Manuscript help, book reviews and author interviews
tgbc: What was the inspiration behind Don’t Let Him Know?
Sandip: My inspiration was an image I had that comes in the third chapter. A woman standing on a rooftop with a boy watching a man walk down the street. Her husband standing below doing the same. And the man is waving. And it made me wonder about the relationship between the men, what the woman knew and the shadow it would cast on the boy. The novel I wrote rewinds and fast forwards from that moment but I remember I had that image as I was driving on the freeway in the US and it stuck with me.
tgbc: How did you weave the earlier published stories into the novel?
Sandip: A far more perceptive friend read some of the stories and said they are really all about the same people. And I realized I was writing chapters not short stories. It did need a lot of alterations. Some of the stories were written in first person for example. I like to think of the book as a novel in stories where each chapter is standalone and complete in itself but read together they fit together to give us a slightly different perspective of the characters. Each chapter informs the others even as it tells its own story. Some chapters raise questions that other chapters answer. But also I was able to tell the story of the novel through vignettes and free myself from the impetus to connect every thread.
tgbc: Kolkata is a big presence in the book, yet the process of discovery and growth for Romola and Amit happens in the US. Is this intentional?
Sandip: No it’s not though I must say I too “grew up” in the real sense of the word in the US. Immigration forces even pampered middle-class sons like me to stand on their own feet, be independent, be responsible and learn to cook. To this day people ask if I cook on my own because it is so incomprehensible for aunts and uncles to think a middle class man like me could do that. I think America certainly changes Romola and Amit in ways they might not have changed if they had stayed in India. They would have been different people then.
tgbc: Just as Amit craves the mango chutney his great-grandmother makes and hoards, what is the dish you crave when distressed or lonely?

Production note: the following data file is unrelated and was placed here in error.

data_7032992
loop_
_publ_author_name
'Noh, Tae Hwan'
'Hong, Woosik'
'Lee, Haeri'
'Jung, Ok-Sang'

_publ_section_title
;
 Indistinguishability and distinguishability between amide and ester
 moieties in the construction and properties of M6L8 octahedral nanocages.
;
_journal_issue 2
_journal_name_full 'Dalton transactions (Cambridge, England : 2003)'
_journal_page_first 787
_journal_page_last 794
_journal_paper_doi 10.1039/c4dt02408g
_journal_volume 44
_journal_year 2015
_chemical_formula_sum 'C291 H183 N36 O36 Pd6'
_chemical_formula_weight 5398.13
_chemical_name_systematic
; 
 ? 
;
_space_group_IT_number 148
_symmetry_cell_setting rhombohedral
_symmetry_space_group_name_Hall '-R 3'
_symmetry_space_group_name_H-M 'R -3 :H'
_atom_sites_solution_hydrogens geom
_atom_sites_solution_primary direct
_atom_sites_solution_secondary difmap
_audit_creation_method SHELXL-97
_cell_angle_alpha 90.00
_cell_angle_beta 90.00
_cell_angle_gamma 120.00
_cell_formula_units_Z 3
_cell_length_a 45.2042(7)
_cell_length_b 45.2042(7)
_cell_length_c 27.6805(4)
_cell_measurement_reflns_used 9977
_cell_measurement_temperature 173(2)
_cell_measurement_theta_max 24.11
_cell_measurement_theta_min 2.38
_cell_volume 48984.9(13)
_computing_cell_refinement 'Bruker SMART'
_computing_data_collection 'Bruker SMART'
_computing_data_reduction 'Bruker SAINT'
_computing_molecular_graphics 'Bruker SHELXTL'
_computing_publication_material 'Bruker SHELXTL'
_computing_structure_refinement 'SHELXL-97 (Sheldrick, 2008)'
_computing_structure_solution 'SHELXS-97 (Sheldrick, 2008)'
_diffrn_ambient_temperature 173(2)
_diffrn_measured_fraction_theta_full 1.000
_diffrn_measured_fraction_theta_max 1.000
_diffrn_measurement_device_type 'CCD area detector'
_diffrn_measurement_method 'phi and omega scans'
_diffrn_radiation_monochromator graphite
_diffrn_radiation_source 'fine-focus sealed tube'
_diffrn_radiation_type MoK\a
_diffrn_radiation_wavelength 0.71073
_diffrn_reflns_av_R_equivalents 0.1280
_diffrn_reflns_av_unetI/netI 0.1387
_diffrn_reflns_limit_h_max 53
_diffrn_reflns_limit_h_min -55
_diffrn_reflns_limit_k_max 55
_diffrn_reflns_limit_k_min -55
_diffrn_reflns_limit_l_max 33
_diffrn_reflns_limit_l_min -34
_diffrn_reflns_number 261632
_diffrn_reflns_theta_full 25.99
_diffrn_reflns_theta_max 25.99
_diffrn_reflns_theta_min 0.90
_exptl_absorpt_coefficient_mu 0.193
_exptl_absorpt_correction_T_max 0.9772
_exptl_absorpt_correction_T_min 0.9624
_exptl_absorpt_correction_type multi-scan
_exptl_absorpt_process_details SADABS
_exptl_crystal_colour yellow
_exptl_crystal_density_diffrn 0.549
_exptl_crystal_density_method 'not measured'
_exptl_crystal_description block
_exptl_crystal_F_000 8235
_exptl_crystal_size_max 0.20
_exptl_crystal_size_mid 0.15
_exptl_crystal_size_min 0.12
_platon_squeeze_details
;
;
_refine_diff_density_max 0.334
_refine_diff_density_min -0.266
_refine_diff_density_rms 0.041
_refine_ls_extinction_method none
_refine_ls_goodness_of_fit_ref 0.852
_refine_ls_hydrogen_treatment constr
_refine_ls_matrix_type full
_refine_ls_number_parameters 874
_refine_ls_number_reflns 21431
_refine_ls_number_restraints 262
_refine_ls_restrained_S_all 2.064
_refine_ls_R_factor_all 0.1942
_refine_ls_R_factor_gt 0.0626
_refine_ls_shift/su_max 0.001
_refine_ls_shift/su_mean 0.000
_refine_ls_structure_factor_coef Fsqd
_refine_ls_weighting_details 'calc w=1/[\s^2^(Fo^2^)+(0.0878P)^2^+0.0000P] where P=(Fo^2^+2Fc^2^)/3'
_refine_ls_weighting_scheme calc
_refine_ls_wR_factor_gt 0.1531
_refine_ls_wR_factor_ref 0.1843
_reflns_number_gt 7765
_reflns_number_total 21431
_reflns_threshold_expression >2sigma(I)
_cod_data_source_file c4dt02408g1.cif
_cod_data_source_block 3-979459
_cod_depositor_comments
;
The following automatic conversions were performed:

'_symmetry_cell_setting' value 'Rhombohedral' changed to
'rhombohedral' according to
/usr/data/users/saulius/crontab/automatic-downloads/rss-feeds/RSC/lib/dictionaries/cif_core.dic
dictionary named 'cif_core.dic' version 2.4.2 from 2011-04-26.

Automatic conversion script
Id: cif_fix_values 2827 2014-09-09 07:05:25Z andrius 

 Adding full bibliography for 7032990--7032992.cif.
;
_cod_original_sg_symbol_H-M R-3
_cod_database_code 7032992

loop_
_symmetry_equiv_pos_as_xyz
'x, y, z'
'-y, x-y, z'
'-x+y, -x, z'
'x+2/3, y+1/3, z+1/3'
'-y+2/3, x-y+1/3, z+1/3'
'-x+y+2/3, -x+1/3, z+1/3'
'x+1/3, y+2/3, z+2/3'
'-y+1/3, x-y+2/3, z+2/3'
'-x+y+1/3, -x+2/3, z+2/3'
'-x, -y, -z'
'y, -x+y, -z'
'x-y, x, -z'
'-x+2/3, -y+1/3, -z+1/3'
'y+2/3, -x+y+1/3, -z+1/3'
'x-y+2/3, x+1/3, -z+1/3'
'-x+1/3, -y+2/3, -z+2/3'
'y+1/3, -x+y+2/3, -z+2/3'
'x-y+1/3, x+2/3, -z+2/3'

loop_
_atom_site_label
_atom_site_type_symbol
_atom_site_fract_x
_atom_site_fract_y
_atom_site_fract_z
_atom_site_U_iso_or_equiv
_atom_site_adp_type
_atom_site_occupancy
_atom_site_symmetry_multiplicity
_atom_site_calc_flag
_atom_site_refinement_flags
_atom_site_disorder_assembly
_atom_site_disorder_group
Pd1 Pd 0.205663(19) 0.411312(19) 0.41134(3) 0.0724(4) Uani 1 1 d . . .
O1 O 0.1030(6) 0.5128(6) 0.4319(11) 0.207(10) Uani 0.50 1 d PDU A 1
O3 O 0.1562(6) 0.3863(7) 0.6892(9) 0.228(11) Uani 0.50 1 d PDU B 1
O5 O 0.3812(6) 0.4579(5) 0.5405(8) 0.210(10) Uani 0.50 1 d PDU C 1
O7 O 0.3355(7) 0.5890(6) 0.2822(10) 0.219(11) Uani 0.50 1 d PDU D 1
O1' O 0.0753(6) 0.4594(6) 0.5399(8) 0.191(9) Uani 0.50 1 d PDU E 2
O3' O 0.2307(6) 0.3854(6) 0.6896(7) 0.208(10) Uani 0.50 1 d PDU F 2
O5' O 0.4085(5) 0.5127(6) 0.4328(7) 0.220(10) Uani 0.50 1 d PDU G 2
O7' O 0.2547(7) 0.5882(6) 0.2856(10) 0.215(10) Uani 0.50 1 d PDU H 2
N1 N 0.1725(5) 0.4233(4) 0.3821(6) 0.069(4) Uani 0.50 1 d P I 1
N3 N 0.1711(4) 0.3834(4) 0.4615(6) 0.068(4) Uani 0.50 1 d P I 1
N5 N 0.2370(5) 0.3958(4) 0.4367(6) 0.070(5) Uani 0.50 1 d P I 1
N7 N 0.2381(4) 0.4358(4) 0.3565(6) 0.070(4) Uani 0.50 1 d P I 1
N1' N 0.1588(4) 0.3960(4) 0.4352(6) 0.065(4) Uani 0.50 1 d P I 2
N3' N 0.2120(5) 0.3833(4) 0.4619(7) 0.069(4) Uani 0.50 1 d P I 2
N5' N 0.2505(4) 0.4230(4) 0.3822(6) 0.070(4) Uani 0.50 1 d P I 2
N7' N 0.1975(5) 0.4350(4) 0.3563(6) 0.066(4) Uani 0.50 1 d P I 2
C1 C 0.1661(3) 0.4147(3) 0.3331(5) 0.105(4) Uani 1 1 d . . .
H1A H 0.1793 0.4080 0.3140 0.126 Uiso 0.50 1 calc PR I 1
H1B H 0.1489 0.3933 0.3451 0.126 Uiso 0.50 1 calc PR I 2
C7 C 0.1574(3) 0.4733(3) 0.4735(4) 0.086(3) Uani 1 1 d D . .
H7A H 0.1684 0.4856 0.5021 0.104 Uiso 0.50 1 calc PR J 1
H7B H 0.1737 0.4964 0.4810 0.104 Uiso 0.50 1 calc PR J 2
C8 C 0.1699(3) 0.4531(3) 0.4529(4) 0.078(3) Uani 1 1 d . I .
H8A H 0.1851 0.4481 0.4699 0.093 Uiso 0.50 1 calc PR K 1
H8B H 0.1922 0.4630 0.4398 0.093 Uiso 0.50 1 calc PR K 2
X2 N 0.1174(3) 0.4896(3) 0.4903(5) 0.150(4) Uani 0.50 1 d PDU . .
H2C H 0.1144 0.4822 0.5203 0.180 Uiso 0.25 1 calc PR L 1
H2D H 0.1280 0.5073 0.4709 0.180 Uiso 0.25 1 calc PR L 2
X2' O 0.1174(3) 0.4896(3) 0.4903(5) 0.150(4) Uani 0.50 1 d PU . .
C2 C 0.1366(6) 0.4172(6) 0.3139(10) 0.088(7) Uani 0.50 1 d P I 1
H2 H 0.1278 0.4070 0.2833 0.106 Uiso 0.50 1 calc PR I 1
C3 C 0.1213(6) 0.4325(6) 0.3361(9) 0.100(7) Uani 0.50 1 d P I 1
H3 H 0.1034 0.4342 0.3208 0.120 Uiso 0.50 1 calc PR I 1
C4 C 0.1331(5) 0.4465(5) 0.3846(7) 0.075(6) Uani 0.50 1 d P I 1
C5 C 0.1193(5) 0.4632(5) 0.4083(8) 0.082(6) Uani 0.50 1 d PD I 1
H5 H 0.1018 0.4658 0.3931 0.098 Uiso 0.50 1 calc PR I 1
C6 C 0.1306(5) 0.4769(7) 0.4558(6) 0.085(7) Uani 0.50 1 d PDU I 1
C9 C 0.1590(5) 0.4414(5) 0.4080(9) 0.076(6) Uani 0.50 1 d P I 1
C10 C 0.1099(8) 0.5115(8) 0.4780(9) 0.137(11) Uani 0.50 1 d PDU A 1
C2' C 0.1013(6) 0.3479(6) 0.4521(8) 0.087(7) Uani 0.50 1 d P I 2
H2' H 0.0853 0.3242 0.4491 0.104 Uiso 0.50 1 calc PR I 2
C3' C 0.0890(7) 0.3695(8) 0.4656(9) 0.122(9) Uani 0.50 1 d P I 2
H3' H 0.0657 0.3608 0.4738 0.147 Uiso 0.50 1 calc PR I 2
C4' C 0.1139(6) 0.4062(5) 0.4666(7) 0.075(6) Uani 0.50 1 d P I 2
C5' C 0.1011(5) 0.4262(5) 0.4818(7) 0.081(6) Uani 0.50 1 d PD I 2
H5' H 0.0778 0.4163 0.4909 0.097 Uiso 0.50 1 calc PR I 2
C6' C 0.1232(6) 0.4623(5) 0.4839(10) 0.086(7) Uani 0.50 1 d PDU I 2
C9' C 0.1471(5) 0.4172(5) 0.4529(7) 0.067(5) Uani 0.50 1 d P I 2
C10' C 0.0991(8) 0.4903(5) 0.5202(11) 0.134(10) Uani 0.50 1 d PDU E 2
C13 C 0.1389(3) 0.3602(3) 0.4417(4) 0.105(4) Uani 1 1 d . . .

Sandip: Boiled egg and rice with a splash of mustard oil and a green chili remains my comfort food. At home in India though it’s a very simple homestyle goat meat curry with potatoes.
tgbc: Your book seems to suggest that sometimes keeping secrets is more important in a successful marriage than telling them is. Comment?
Sandip: I think we all keep secrets sometimes because sometimes it seems that is the way to preserve a family (which does not mean it’s a successful marriage). Perhaps it’s like Lord Shiva as Neelkanth keeping the poison in his throat to save the world. But some secrets are more like guilty pleasures to be savoured and the guiltier they are – a burger, an old flirtation – the more pleasureable they are. Remember the old Anna Karenina quote about all happy families being alike? I always disagree with that because I think all families are a petri dish of secrets and all happy families are secretive in their own ways. Some secrets tear families apart, some keep them together, some we hide from each other out of shame, some out of kindness. I wanted to write a book that was about the secret lives of happy families. I don’t think in the end I would want anyone – whether it’s a parent or a lover or a friend – to know me in totality. There’s always a secret compartment somewhere.
tgbc: How long did you take to write this novel?
Sandip: Some of the material in this books stems from stuff I was trying to write over ten years ago. Of course if you think a book will take ten years you’d never embark on it. But the focused work took two years or so.
tgbc: For a journalist, how is the process of writing fiction different from non-fiction?
Sandip: They are different hats but after making a paradigm shift from writing software programs to becoming a journalist, non-fiction to fiction seems a much more manageable jump. But it was hard sometimes to remember the characters could roam free in my imagination and I had to enter their minds and not just report about their activities. But in the end my journalism too, especially the radio commentaries, have been about story telling.
tgbc: What do you do when you are looking for inspiration or facing writer’s block?
Sandip: I just go away and do something else. Sometimes I cook, or go to the gym. I find chopping onions is a good way to get frustration out of your system.
tgbc: Who are your book mentors?
Sandip: My writing group birthed the book. It would not have happened without them. I am delighted that two of them – Minal Hajratwala and Daisy Hernandez – have wonderful books of their own out. But Diya Kar Hazra at Bloomsbury was the real force behind making this book happen.
tgbc: If this book became a movie who would you want as the main actors?
Sandip: I’d rather not speculate though I was surprised to see an interview with VIdya Balan where she said she had read the book and it made her yearn for Kolkata.
tgbc: What next?
Sandip: Another book but I am mulling non-fiction.